Good writing involves rewriting. An essential part of rewriting is combing through the first draft and carving out material that isn’t essential. When we edit out nonessentials, we are killing our darlings.
What is a Darling?
Darlings are words, phrases, sentences, paragraphs, and even whole scenes that we’re often most proud of and attached to. We love them to the point that we almost don’t care if they muddy the storyline. We worked hard and want to keep our darlings right where they are, thank you. We should be able to keep whatever we want, right?
A writer needs to consider the reader. When we disregard the reader’s needs for the sake of our own, we fail. If that sounds harsh, consider a world without readers.
How To Identify a Darling
If you’re desperately in love with a word/sentence/paragraph/page/scene, but you keep fighting with it to make it work, it’s a darling.
If your beta readers are confused by it, but the thought of losing it shreds your soul, it’s a darling.
If you have a scene that’s your best writing ever but it feels out-of-place, like it belongs in a different book, it’s a darling.
If you can cut the word/sentence/paragraph/page/scene without disrupting the story, it’s a darling.
One of the first places to look is at filler words.
Darling Filler Words
This darling should almost always be murdered.
Original: I just couldn’t say goodbye.
Rewrite: I couldn’t bear to say goodbye.
This darling litters many first drafts, but it can often be killed without any harm to the sentence.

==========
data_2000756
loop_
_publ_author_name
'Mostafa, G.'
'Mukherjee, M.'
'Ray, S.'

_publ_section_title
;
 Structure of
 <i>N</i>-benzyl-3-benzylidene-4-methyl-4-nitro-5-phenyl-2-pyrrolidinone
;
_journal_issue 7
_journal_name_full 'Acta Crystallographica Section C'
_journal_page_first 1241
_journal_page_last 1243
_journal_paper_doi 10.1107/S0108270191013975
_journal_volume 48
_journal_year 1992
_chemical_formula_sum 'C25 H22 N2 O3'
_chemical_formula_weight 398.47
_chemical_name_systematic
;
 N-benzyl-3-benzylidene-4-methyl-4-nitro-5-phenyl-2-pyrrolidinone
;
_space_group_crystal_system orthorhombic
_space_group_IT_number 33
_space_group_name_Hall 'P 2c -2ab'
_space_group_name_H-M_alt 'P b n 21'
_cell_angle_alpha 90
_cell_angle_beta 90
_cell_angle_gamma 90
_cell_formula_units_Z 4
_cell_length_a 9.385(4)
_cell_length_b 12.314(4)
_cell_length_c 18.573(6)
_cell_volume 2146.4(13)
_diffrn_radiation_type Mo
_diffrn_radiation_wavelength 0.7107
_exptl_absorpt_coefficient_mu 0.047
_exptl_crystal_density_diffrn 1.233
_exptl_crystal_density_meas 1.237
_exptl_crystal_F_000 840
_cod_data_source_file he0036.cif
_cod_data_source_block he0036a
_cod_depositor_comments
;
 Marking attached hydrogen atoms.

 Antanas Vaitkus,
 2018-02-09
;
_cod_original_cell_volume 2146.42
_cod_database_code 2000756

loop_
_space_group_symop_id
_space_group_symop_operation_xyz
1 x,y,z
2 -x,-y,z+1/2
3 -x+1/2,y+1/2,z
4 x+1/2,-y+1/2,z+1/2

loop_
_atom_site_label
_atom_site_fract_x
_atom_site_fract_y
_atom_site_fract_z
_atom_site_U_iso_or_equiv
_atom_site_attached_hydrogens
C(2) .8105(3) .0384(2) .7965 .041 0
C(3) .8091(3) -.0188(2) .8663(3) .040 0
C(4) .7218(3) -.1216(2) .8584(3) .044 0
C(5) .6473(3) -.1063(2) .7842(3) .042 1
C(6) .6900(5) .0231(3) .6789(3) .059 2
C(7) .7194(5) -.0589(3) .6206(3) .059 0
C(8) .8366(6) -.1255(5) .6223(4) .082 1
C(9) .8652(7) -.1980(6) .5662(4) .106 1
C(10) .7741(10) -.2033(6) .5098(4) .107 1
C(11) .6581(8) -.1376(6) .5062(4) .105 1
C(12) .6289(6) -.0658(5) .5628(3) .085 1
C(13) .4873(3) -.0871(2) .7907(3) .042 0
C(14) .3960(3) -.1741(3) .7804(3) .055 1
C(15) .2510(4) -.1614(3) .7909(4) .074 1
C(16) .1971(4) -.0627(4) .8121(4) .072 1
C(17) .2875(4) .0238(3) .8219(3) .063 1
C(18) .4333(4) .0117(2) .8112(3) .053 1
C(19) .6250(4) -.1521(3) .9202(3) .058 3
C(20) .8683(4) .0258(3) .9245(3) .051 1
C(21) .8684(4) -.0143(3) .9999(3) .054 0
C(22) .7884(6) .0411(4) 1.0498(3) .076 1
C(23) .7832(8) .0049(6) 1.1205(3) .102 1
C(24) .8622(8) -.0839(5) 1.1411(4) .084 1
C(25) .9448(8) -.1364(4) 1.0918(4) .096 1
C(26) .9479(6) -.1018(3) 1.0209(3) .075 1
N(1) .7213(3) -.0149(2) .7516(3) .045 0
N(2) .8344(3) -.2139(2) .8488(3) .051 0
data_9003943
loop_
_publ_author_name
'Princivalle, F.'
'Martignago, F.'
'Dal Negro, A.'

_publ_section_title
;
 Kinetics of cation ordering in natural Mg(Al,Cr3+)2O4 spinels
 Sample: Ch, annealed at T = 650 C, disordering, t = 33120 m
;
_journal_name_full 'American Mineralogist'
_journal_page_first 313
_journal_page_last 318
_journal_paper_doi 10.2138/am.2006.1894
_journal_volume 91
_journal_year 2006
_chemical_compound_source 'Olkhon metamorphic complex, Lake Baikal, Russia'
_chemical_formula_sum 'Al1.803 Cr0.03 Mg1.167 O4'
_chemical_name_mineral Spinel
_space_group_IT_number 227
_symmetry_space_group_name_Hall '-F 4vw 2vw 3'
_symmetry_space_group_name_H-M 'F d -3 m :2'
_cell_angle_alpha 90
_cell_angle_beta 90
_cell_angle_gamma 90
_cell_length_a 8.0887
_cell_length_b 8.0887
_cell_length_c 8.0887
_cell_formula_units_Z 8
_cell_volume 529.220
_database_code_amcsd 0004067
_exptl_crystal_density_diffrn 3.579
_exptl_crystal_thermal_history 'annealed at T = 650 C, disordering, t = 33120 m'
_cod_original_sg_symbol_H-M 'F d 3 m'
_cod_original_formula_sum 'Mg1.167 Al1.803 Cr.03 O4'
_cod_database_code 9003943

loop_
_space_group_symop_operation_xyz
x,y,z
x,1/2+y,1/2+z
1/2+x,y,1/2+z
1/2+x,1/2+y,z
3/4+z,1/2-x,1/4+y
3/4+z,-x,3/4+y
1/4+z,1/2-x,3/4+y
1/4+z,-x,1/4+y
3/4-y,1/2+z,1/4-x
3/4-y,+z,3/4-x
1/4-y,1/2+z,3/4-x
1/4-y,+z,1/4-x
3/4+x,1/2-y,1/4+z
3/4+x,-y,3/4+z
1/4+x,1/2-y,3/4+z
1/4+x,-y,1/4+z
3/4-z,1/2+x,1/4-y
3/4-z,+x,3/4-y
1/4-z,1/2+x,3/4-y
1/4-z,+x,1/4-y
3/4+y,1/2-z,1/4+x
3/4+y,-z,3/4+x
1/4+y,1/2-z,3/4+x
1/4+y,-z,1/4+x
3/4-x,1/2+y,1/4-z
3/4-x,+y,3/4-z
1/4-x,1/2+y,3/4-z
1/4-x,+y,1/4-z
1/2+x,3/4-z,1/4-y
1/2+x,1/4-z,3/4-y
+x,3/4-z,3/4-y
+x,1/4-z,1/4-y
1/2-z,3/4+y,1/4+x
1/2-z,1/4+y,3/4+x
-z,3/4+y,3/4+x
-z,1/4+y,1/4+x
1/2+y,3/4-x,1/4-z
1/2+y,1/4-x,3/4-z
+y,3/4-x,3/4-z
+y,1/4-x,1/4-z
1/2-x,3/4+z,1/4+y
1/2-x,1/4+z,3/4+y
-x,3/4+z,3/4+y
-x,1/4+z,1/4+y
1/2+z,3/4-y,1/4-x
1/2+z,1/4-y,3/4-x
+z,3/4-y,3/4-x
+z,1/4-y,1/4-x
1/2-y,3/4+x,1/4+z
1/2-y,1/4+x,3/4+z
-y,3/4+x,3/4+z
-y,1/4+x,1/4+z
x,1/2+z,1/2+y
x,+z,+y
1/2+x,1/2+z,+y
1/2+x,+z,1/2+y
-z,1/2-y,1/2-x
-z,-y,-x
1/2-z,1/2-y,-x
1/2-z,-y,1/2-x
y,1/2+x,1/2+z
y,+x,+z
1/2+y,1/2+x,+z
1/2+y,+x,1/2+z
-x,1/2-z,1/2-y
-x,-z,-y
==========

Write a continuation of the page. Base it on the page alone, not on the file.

Original: I believe that all writers kill their darlings.
Rewrite: I believe all writers kill their darlings.
The original and rewrite have a second darling. Did you catch it?
Final Rewrite: All writers kill their darlings.
“Believe” in this context is a telling word. Any time we tell the reader things like “I thought” or “He knew” or “She felt” or “I believe” we slip out of deep POV. Thus, the little darling must die.
Original: So, this huge guy glared at me in the coffee line.
Rewrite: An enormous dude with linebacker shoulders glared at me in the coffee line.
Confession? I use “so” all the time online, but that doesn’t mean I leave the filler in my work. The only exception is if it’s used with purpose, like as a character cue word.
Original: She broke up with him. He still really loved her.
Sometimes killing your darlings means combining/rewording sentences rather than merely removing filler.
Rewrite: When she severed their relationship, his heart stalled.
Here’s another meaningless word. Be ruthless with this darling.
Original: He made me very happy.
Rewrite: When he neared, my skin tingled.
The way to determine if “of” is needed is by reading the sentence with and without it. Does the sentence still make sense?
Original: She bolted out of the door.
Rewrite: She bolted out the door.